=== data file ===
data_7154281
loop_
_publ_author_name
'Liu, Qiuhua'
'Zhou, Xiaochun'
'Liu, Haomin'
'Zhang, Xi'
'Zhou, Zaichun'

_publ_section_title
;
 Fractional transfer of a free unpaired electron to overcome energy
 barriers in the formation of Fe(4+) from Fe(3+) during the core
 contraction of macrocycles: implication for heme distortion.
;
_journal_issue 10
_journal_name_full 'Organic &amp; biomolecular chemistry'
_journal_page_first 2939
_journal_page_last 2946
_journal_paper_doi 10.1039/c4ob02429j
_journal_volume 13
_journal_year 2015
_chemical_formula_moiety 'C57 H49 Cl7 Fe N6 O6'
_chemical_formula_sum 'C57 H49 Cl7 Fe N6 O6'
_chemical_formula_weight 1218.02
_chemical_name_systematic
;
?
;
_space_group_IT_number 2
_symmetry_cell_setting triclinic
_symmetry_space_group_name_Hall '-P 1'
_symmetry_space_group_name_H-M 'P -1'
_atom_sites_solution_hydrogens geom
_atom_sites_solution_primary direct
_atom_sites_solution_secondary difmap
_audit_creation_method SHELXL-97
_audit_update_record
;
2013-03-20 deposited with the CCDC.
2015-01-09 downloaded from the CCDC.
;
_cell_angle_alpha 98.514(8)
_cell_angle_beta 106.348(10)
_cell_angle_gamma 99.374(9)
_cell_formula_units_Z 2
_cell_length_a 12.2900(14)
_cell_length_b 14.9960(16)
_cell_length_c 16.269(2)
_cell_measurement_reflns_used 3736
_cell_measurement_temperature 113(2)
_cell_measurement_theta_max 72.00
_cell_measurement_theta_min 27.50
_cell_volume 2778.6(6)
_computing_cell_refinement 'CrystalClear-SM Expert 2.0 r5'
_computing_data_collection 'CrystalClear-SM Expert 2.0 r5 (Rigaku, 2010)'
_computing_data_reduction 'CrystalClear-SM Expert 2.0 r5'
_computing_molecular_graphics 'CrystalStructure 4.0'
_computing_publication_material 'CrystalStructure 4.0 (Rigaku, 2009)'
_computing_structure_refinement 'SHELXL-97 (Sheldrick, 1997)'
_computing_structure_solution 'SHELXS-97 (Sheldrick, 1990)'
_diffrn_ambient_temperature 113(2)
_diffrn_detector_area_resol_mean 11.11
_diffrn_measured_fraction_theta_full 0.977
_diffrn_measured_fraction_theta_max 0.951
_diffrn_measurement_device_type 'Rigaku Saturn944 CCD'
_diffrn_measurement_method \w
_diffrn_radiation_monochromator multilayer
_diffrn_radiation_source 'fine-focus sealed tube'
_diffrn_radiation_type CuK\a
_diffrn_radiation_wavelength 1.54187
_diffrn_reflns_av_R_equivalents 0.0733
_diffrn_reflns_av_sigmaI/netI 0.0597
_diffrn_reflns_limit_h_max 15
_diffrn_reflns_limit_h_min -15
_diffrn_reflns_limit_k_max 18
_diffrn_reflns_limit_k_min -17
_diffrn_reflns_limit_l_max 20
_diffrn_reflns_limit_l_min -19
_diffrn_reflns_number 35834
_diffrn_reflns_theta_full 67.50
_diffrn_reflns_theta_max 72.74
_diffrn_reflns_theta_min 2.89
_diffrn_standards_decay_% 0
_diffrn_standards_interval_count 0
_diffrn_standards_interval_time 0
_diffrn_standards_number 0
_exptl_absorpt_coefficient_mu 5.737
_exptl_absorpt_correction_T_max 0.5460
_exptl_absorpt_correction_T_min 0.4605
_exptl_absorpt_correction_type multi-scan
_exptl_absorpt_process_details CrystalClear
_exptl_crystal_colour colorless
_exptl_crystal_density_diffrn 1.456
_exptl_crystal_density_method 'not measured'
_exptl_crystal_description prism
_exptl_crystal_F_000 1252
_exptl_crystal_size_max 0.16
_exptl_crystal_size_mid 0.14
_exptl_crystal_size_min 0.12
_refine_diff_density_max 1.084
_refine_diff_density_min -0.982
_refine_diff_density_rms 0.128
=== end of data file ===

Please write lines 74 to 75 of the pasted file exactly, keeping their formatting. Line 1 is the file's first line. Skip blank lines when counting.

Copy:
_diffrn_reflns_limit_h_min -15
_diffrn_reflns_limit_k_max 18